I do not think the President can force the Congress to do anything, I think he can lead, and I think he could have gotten single payer if he wanted it bad enough with how he entered the presidency, but I still like the Affordable Care Act, and think it was long past due.

    You're flatly wrong. He could not have gotten single payer. Lieberman didn't give a shit and he was already planning to retire so he didn't have to care what his constituents were saying.
    I don't think people should be subsistence farmers, I think they should be free citizens, with a guaranteed welfare (akin to the amount it would cost to imprison them), and that each State should decide the type of economy it wants to run (which has been a very basic tenet of our government since the beginning.)

    I don't know what this means (and I suspect you don't either) but I'm looking upon it with a baleful eye. It sounds suspiciously like you believe states should be able to opt out on, say, Medicare, Medicaid, Social Security, SNAP, etc. To which I would point out that they can already opt out of Medicare and Medicaid, but don't, because getting a bunch of free federal money beats the shit out of having people die because you have a crappy public health system and fleeing your state in droves. (This is also typically an argument put forward to support institutionalized bigotry at the state level. I'm not saying you're advocating that, but you should be aware that it causes a lot of people to look upon "states get whatever economy they want" arguments dimly.)

    If this is not what you meant then I genuinely have no idea what you're talking about. States are already allowed to give tax incentives to spur whatever economic activity it finds desirable.

    sig.png
  • MadCaddyMadCaddy Registered User regular
    Phyphor wrote: »
    Okay, cryptocurrencies. Math, computers, programming and crypto. Back into my field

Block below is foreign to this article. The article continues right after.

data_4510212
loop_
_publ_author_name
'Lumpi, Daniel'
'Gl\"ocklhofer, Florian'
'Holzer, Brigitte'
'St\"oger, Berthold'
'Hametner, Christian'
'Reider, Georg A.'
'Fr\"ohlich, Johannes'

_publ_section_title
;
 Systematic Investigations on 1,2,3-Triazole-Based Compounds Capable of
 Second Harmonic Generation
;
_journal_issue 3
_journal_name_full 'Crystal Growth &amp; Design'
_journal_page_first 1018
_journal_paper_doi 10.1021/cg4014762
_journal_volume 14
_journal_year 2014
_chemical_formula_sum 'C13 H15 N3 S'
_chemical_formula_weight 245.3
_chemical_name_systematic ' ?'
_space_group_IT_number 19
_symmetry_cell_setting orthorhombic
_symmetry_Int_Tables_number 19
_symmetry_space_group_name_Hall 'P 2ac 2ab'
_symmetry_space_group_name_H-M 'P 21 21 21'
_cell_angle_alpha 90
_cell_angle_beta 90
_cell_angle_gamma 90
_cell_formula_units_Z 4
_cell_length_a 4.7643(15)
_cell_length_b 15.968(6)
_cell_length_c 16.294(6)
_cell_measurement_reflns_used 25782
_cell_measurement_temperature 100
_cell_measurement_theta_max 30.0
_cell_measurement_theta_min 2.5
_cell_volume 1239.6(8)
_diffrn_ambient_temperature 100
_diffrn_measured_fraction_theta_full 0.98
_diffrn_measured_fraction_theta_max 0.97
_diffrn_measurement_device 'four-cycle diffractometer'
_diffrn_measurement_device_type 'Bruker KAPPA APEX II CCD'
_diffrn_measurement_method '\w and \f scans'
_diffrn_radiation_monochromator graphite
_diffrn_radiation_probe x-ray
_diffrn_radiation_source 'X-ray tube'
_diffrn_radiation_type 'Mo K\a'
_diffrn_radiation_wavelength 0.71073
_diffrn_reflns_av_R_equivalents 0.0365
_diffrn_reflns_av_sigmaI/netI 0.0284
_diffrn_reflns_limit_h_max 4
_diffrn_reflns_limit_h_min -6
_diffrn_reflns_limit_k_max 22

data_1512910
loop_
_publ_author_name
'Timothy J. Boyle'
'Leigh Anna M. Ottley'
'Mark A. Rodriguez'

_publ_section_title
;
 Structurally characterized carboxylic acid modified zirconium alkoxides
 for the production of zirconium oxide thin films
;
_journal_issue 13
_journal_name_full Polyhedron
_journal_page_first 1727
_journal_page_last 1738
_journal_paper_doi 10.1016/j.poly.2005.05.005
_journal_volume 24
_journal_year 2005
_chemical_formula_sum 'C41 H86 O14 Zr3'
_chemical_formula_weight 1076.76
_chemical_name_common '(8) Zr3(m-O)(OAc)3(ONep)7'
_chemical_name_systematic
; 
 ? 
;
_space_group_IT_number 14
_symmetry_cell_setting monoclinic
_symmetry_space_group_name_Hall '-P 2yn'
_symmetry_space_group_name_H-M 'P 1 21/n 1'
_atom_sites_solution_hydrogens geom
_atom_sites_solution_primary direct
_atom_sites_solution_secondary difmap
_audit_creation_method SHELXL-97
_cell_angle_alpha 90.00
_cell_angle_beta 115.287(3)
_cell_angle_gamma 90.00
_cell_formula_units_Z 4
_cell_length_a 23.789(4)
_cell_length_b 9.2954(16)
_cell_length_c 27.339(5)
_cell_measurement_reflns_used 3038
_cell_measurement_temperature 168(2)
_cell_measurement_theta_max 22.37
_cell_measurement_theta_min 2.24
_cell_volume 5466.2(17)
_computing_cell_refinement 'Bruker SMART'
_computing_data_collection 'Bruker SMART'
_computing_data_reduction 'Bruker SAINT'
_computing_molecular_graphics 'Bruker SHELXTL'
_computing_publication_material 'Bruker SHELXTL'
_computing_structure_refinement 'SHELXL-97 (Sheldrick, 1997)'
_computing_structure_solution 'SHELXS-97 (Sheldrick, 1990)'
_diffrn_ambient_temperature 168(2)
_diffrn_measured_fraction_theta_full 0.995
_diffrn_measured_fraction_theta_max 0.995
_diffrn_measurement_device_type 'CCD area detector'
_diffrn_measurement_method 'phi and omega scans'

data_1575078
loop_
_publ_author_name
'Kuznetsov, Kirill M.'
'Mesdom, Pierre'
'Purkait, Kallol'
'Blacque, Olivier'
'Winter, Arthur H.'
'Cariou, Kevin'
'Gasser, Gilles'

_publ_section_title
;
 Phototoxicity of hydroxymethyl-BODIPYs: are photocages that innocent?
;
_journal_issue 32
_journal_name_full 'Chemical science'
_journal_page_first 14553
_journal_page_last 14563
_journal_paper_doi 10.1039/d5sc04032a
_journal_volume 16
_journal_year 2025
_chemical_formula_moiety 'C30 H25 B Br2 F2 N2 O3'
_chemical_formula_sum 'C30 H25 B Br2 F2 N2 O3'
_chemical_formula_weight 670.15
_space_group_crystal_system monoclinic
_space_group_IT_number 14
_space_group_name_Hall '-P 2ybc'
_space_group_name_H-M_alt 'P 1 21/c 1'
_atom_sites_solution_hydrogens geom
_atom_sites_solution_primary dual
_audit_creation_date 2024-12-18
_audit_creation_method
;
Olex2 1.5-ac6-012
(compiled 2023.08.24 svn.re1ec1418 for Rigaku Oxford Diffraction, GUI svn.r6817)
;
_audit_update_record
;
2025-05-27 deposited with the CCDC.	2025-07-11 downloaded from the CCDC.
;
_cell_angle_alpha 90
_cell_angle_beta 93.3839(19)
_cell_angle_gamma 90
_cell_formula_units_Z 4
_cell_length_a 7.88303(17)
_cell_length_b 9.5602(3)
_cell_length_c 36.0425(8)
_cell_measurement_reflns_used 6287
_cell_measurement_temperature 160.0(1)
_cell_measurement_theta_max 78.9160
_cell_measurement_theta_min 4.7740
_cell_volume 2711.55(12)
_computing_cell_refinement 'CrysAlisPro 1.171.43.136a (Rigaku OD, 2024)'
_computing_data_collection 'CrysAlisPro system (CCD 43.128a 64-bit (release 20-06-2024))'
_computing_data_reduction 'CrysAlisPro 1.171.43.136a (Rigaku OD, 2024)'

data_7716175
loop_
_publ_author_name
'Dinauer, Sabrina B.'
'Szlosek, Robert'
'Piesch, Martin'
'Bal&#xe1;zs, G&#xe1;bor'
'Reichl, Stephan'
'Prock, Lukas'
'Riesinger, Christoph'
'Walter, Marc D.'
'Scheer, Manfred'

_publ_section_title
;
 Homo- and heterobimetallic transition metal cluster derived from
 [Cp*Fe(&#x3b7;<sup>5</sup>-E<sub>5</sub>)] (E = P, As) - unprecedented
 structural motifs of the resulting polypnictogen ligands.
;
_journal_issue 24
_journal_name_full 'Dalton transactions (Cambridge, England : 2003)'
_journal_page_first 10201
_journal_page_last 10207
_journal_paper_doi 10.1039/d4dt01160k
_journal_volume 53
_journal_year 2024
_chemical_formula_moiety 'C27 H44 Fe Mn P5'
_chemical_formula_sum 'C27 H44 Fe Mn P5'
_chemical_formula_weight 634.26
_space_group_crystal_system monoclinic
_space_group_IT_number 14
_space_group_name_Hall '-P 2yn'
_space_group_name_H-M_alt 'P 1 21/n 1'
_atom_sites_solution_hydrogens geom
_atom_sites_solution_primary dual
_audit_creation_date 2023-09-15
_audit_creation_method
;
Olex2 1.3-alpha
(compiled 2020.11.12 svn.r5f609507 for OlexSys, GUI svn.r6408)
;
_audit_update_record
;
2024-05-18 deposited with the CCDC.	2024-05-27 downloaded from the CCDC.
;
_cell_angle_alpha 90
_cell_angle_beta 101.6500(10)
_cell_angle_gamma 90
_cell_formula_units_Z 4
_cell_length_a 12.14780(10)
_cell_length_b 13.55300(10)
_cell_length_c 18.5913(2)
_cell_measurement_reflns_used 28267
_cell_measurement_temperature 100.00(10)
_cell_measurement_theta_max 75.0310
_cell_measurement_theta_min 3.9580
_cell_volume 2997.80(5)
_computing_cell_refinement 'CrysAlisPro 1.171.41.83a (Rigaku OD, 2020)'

Let's start very simple: what are the properties of (a/your/any) cryptocurrency? What, if you took it away, would make it not a cryptocurrency

    That would depend on what type of cryptograph you use. If the government issued it and had a finite amount of the currency, possessing the cipher to the transactions log for extraneous criminal situations doesn't mean the currency cryptography is insecure. Having complete control of the money supply is the major draw, with large swaths of metadata to better manage an economy, all would be facilitated by a digital currency.

  • tinwhiskerstinwhiskers Registered User regular
    edited October 2013
    MadCaddy wrote: »
    Phyphor wrote: »
    Okay, cryptocurrencies. Math, computers, programming and crypto. Back into my field

    Let's start very simple: what are the properties of (a/your/any) cryptocurrency? What, if you took it away, would make it not a cryptocurrency

    That would depend on what type of cryptograph you use. If the government issued it and had a finite amount of the currency, possessing the cipher to the transactions log for extraneous criminal situations doesn't mean the currency cryptography is insecure. Having complete control of the money supply is the major draw, with large swaths of metadata to better manage an economy, all would be facilitated by a digital currency.

    You don't want a finite supply of currency. It's deflationary and removes the most effective tool we have to manage the economy.

    I also love how you are arguing against federal management of the economy, while arguing for a crypto currency that will let the federal government manage it better cause 'metadata', and see every single transaction ever.